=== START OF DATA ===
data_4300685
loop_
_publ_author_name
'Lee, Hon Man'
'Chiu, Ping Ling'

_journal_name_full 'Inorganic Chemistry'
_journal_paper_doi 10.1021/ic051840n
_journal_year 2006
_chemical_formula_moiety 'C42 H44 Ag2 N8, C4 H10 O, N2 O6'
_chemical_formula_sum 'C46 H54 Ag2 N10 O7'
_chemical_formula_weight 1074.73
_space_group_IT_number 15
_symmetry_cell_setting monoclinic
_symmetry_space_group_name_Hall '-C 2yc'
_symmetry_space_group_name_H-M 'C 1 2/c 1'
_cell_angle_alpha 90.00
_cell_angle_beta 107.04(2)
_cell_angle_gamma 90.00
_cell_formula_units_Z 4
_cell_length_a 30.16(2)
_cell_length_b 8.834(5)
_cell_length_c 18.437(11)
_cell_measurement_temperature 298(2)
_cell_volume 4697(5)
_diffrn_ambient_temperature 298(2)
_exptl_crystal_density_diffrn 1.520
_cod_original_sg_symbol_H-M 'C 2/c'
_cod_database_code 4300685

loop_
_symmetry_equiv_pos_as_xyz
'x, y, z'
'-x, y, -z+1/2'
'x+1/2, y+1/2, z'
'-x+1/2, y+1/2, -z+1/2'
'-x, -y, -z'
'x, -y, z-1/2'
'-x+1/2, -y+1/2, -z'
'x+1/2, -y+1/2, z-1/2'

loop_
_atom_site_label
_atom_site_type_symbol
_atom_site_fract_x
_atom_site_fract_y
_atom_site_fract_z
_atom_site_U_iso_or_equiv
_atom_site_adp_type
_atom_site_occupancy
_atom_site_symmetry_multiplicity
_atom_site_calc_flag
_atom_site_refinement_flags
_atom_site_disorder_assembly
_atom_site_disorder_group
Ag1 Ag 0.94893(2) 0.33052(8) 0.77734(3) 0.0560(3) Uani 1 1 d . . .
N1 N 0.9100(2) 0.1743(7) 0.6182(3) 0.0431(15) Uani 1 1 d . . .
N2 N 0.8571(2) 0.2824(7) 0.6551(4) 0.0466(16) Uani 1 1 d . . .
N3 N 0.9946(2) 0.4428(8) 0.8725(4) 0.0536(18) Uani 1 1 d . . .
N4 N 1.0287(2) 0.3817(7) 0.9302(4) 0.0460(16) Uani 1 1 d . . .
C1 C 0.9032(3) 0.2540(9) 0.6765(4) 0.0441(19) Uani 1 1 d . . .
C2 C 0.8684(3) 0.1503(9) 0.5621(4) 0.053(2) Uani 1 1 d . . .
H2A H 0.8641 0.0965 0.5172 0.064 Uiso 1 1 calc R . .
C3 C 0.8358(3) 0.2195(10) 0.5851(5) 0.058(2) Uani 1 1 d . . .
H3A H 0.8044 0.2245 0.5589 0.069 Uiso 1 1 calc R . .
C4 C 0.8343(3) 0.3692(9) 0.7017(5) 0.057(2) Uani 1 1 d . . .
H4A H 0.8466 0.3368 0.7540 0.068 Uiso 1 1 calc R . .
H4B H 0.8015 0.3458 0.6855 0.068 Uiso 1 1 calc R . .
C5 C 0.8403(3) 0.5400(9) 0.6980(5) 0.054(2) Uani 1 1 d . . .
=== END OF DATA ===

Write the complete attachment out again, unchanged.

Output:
data_4300685
loop_
_publ_author_name
'Lee, Hon Man'
'Chiu, Ping Ling'

_journal_name_full 'Inorganic Chemistry'
_journal_paper_doi 10.1021/ic051840n
_journal_year 2006
_chemical_formula_moiety 'C42 H44 Ag2 N8, C4 H10 O, N2 O6'
_chemical_formula_sum 'C46 H54 Ag2 N10 O7'
_chemical_formula_weight 1074.73
_space_group_IT_number 15
_symmetry_cell_setting monoclinic
_symmetry_space_group_name_Hall '-C 2yc'
_symmetry_space_group_name_H-M 'C 1 2/c 1'
_cell_angle_alpha 90.00
_cell_angle_beta 107.04(2)
_cell_angle_gamma 90.00
_cell_formula_units_Z 4
_cell_length_a 30.16(2)
_cell_length_b 8.834(5)
_cell_length_c 18.437(11)
_cell_measurement_temperature 298(2)
_cell_volume 4697(5)
_diffrn_ambient_temperature 298(2)
_exptl_crystal_density_diffrn 1.520
_cod_original_sg_symbol_H-M 'C 2/c'
_cod_database_code 4300685

loop_
_symmetry_equiv_pos_as_xyz
'x, y, z'
'-x, y, -z+1/2'
'x+1/2, y+1/2, z'
'-x+1/2, y+1/2, -z+1/2'
'-x, -y, -z'
'x, -y, z-1/2'
'-x+1/2, -y+1/2, -z'
'x+1/2, -y+1/2, z-1/2'

loop_
_atom_site_label
_atom_site_type_symbol
_atom_site_fract_x
_atom_site_fract_y
_atom_site_fract_z
_atom_site_U_iso_or_equiv
_atom_site_adp_type
_atom_site_occupancy
_atom_site_symmetry_multiplicity
_atom_site_calc_flag
_atom_site_refinement_flags
_atom_site_disorder_assembly
_atom_site_disorder_group
Ag1 Ag 0.94893(2) 0.33052(8) 0.77734(3) 0.0560(3) Uani 1 1 d . . .
N1 N 0.9100(2) 0.1743(7) 0.6182(3) 0.0431(15) Uani 1 1 d . . .
N2 N 0.8571(2) 0.2824(7) 0.6551(4) 0.0466(16) Uani 1 1 d . . .
N3 N 0.9946(2) 0.4428(8) 0.8725(4) 0.0536(18) Uani 1 1 d . . .
N4 N 1.0287(2) 0.3817(7) 0.9302(4) 0.0460(16) Uani 1 1 d . . .
C1 C 0.9032(3) 0.2540(9) 0.6765(4) 0.0441(19) Uani 1 1 d . . .
C2 C 0.8684(3) 0.1503(9) 0.5621(4) 0.053(2) Uani 1 1 d . . .
H2A H 0.8641 0.0965 0.5172 0.064 Uiso 1 1 calc R . .
C3 C 0.8358(3) 0.2195(10) 0.5851(5) 0.058(2) Uani 1 1 d . . .
H3A H 0.8044 0.2245 0.5589 0.069 Uiso 1 1 calc R . .
C4 C 0.8343(3) 0.3692(9) 0.7017(5) 0.057(2) Uani 1 1 d . . .
H4A H 0.8466 0.3368 0.7540 0.068 Uiso 1 1 calc R . .
H4B H 0.8015 0.3458 0.6855 0.068 Uiso 1 1 calc R . .
C5 C 0.8403(3) 0.5400(9) 0.6980(5) 0.054(2) Uani 1 1 d . . .